K.D. Absolutely's Reviews > All Quiet on the Western Front

All Quiet on the Western Front by Erich Maria Remarque
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's review
Dec 03, 2013

really liked it
bookshelves: 1001-core, war
Recommended to K.D. by: 1001 Books You Must Read Before You Die (2006-2010)
Read from February 28 to March 04, 2011 — I own a copy , read count: 1

A good companion to Timothy Findley's The Wars. Why? Both of them are novels about WWI. But All Quiet on the Western Front is the German side and The Wars is the Allied side. Put them side by side in your mind. Run the stories in a parallel manner. You have a whole new novel with complete casts and both warring sides represented. How un-different the young soldiers thoughts are. How much they think that the same war, where their young comrades die left and right, to be senseless. Neither of them does not have any idea of what the other thinks. But as I reader, I know because I happened to have just read both of their stories. This is just awesome experience!

When All Quiet came out in 1928, Hitler forces banned it as it an anti-war book and for them betrayed their ideologies. The Wars, published in 1977, won awards but as it was peacetime, did not create any controversies. All Quiet was originally written in German so somehow the cadence of its sentences was affected. The Wars was written, brilliantly at that, by a native English-speaker so the narrative is sweeping yet succinct, melodious yet gripping. However, I think that The Wars would not have been written if there was no All Quiet in the first place as it was the book that started all these. So, even if The Wars is definitely better in most aspects than All Quiet, we should give due credits to this Erich Maria Remarque's masterpiece.

Paul Baumer is a 19-y/o German soldier who, together with his 4 other classmates, is encouraged by his teacher to join the army and find himself fighting in the French warfare. He is the first-person narrator in All Quiet. Robert Ross, also 19, decides to join the Canadian army due to the death of his sister and finds himself in the same trench as Paul. Robert is also the first-person narrator this time of The Wars. All Quiet has more characters and gave more pages in the actual battlefield scene particularly the bombings and the scattering of human bodies to bits and pieces and rats, lice, stumps and men squatting at night because of diarrhea. I particularly liked the first time Paul killed a man and he has to talk to its corpse. However, Robert in The Wars fought and rebelled, in his own way, against the stupidity of war. Paul died and the new unknown narrator takes over at the last chapter of the book and deriving my own conclusion dampened the beauty of what I thought to be its striking message: War is stupid but does it have to be proven by death? Does it have to be proven at all?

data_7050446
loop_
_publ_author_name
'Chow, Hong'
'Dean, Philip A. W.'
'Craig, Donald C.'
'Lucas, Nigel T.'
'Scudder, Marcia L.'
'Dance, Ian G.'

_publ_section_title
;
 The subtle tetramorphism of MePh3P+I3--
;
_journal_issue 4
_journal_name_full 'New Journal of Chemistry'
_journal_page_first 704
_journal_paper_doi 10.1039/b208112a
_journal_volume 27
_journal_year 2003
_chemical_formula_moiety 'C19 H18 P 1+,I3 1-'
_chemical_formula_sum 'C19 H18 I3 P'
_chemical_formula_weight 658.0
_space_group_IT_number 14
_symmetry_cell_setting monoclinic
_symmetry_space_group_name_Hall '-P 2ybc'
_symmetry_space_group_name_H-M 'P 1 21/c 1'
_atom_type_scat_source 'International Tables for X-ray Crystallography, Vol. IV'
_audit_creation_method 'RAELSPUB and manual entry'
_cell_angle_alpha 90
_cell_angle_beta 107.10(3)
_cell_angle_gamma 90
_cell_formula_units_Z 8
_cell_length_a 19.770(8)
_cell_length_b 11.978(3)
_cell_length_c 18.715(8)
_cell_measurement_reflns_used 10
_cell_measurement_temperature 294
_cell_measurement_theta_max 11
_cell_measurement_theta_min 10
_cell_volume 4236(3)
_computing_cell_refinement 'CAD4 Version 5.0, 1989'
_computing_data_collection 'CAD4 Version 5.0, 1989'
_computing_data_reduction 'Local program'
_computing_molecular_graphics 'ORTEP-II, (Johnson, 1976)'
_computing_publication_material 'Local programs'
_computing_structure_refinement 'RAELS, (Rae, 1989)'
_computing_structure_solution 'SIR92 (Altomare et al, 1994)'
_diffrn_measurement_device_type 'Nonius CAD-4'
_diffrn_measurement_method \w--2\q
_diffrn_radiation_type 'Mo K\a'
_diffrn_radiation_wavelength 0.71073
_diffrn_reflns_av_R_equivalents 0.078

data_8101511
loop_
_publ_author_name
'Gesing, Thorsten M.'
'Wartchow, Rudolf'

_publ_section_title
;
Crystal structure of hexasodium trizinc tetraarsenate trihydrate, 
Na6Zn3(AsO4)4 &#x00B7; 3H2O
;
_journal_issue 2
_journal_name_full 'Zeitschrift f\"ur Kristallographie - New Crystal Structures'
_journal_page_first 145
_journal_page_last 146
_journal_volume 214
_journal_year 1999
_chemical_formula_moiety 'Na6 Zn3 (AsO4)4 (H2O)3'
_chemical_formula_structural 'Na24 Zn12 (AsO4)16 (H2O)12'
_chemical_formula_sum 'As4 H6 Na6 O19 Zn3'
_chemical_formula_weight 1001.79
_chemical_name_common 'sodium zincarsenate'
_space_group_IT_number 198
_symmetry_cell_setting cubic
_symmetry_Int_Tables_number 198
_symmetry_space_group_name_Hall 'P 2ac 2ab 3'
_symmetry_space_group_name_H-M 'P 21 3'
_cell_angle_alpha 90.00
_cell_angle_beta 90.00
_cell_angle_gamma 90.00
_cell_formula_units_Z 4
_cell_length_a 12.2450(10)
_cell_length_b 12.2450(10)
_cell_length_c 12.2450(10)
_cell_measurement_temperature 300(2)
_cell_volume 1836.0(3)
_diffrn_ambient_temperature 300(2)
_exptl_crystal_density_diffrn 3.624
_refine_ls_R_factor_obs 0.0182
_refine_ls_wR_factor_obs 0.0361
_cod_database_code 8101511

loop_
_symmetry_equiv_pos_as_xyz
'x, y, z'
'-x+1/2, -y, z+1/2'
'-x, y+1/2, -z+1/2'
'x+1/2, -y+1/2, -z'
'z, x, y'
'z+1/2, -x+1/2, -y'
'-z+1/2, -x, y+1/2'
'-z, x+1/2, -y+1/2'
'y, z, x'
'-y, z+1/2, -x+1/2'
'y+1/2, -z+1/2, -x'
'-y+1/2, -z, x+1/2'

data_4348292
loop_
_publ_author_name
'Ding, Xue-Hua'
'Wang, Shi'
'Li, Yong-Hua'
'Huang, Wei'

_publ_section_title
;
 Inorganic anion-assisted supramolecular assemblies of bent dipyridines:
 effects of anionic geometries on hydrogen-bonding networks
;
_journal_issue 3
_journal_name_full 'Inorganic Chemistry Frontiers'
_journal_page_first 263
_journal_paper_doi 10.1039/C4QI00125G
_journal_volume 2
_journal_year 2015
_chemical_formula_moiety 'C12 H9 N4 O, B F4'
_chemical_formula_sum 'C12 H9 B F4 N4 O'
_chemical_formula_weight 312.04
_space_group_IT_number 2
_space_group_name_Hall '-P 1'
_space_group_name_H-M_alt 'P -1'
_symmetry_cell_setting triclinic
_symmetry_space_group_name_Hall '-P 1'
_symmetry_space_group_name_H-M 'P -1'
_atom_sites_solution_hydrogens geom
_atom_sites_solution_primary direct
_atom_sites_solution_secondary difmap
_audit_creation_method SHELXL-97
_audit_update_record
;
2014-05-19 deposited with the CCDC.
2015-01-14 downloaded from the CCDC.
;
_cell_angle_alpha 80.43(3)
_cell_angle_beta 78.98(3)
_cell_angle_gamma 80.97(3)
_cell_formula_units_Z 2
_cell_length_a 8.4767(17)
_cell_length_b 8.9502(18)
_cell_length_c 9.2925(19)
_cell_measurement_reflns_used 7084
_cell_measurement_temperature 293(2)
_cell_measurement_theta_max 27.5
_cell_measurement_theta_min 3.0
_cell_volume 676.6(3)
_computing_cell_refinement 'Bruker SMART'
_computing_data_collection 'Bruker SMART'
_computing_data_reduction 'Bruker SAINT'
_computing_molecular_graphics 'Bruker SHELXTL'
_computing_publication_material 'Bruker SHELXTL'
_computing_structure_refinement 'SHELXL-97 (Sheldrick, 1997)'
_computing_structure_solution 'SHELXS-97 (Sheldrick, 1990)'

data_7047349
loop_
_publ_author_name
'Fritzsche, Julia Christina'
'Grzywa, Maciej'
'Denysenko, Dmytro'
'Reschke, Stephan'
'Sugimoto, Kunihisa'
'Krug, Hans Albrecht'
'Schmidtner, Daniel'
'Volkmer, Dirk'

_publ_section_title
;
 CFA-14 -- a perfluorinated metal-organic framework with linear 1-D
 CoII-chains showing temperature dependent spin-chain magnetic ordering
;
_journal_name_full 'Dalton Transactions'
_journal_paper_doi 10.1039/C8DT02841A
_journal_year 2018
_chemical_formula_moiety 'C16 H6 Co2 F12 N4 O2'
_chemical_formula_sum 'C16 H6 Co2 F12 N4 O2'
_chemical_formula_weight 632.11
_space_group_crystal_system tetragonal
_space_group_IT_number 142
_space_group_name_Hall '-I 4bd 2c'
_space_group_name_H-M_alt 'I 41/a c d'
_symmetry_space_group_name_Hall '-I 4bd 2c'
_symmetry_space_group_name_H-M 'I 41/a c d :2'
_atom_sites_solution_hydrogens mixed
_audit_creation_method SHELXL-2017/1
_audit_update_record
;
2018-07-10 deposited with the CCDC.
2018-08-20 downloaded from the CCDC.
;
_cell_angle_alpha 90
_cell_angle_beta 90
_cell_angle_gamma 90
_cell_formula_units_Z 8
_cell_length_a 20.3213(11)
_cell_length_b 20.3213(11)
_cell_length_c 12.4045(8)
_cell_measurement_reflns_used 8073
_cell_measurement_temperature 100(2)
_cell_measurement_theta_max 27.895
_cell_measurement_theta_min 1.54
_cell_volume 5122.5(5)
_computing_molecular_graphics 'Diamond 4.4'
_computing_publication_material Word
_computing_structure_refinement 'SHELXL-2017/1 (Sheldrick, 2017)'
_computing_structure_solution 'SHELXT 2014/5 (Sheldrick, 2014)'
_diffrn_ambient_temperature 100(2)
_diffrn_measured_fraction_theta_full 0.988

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Reading Progress

06/16 marked as: read

Comments (showing 1-10 of 10) (10 new)

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Joselito Honestly and Brilliantly this may have been 2 or 3 stars for me had i read this during my gr time.

K.D. Absolutely Yes, I am not yet halfway but it is dragging. Might still change. Let's see. But I still prefer The Wars by Findley. That one rocks!

message 3: by Apokripos (new) - added it

Apokripos Nice, short review K.D.!

When I come to read this one I think I'll borrow your copy of The Wars by Timothy Findley to compare the two novels.

Have a nice day! ^_^

message 4: by K.D. (last edited Mar 04, 2011 06:30PM) (new) - rated it 4 stars

K.D. Absolutely Yes, Jzhun. It is nice to know that we readers have the option of making our reading more interesting by joining 2 or more novels in our minds. Wonderful reading option. We can create totally new stories in our mind having all the viewpoints!

message 5: by Tintin (new)

Tintin Great review! Your review and summary make more sense and are more informative than the crap summary here at Goodreads!

K.D. Absolutely Thanks, Tintin!

message 7: by Jay (new) - rated it 5 stars

Jay Remarque's novel was an extraordinarily strong statement about war and its human impact. I am not familiar with Timothy Findley's work but have added it to my reading list based on your strong recommendation. Have you read Hemingway's Farewell to Arms?

K.D. Absolutely Yes, I've read that one too. Thanks.

Pepijn Thanks a lot

message 10: by K.D. (new) - rated it 4 stars

K.D. Absolutely Pepijn, no worries. I see that you liked it too.

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